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Maine Unions: What you need to know

The state has relatively little say in the regulation of labor unions. This is because most of the protections given to labor organizations are contained in the National Labor Relations Act, a federal law. This law is “preemptive;” that is, it overrides state law in the areas that it covers, which include almost all types of private employment. But in the areas it does not cover, such as the rights of farmworkers and employees of businesses that do not engage in interstate commerce, the states are free to make their own provisions. Maine has not adopted a comprehensive law that regulates the unionization of private employees not covered by federal law.
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The federal labor law leaves to the states all questions involving the unionization of public employees. The State Employees Labor Relations Act and the Municipal Public Employees Labor Relations Law protect the rights of public employees to unionize and bargain collectively and regulate the conduct of union elections and the resolution of labor disputes. Public employees are barred from engaging in strikes, slowdowns, or work stoppages (ME Rev. Stat. Tit. 26 Sec. 979-C, Sec. 964). Maine law provides similar protections to employees of the University of Maine system and judicial employees (ME Rev. Stat. Tit. 26 Sec. 1021, Sec. 1281). Maine repealed the Agricultural Employees Relations Act, which provided collective bargaining rights to certain agricultural employees. The Maine Labor Relations Board is responsible for enforcing these laws.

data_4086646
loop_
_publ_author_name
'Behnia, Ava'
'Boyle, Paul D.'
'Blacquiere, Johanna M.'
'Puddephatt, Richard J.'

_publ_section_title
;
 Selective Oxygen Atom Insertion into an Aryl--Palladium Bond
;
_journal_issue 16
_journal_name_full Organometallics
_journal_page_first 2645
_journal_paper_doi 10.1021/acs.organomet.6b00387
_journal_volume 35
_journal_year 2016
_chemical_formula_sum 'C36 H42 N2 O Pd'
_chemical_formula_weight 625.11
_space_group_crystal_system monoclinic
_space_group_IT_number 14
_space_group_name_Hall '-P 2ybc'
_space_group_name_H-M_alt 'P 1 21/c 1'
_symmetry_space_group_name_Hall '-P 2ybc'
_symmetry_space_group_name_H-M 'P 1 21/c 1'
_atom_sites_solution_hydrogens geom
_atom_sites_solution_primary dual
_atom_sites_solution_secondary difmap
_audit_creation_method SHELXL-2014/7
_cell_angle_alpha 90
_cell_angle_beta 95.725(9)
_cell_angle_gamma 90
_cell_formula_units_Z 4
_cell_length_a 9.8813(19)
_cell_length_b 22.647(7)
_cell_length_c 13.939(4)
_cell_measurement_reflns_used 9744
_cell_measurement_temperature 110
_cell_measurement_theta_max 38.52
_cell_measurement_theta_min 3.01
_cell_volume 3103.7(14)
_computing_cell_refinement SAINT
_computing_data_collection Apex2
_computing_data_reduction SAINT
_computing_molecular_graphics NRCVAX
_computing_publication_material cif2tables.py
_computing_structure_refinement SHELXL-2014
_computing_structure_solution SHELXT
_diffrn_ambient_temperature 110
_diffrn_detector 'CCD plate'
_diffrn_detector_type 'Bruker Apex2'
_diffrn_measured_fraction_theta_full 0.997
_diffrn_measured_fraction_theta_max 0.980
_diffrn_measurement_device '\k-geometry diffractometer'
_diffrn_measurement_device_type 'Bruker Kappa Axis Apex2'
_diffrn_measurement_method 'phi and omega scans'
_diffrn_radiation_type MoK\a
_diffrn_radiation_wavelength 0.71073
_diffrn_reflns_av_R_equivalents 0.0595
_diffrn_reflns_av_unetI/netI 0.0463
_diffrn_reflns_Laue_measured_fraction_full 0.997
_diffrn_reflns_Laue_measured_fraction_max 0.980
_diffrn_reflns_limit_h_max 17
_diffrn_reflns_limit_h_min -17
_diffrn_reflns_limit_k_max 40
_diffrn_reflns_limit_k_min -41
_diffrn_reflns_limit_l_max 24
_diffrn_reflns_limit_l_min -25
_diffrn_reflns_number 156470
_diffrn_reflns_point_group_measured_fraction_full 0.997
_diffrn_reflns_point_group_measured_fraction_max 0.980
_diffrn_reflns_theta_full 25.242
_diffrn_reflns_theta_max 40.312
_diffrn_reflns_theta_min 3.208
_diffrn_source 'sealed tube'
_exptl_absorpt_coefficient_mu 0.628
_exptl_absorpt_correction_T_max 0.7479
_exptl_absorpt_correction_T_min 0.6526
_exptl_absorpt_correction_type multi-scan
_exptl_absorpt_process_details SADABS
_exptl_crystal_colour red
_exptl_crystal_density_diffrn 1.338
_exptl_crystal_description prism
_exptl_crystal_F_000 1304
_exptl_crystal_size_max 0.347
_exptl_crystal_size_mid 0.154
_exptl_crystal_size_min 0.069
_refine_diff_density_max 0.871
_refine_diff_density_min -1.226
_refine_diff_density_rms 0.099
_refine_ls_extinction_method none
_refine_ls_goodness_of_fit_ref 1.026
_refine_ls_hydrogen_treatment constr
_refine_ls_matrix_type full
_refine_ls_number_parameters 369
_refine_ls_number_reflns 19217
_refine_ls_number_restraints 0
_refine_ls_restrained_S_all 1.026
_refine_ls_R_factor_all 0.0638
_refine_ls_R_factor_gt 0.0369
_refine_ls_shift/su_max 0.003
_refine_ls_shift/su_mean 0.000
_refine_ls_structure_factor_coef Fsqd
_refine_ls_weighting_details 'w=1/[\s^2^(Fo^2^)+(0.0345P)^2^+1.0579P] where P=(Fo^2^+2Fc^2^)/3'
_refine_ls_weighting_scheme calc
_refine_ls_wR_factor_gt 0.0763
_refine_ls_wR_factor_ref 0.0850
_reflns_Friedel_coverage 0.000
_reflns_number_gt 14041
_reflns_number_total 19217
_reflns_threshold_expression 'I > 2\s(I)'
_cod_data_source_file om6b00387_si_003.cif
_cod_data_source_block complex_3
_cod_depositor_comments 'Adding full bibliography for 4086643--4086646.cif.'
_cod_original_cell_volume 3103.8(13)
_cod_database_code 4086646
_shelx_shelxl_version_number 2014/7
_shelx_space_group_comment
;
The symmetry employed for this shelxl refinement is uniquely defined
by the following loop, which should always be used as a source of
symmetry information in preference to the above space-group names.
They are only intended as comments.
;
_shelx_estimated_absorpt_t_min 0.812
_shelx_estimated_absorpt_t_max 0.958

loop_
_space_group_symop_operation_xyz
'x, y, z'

Prohibited practices. State law includes a listing of prohibited practices (ME Rev. Stat. Tit. 26 Sec. 964, Sec. 979-C). Public employers are prohibited from:
• Interfering with, restraining or ...

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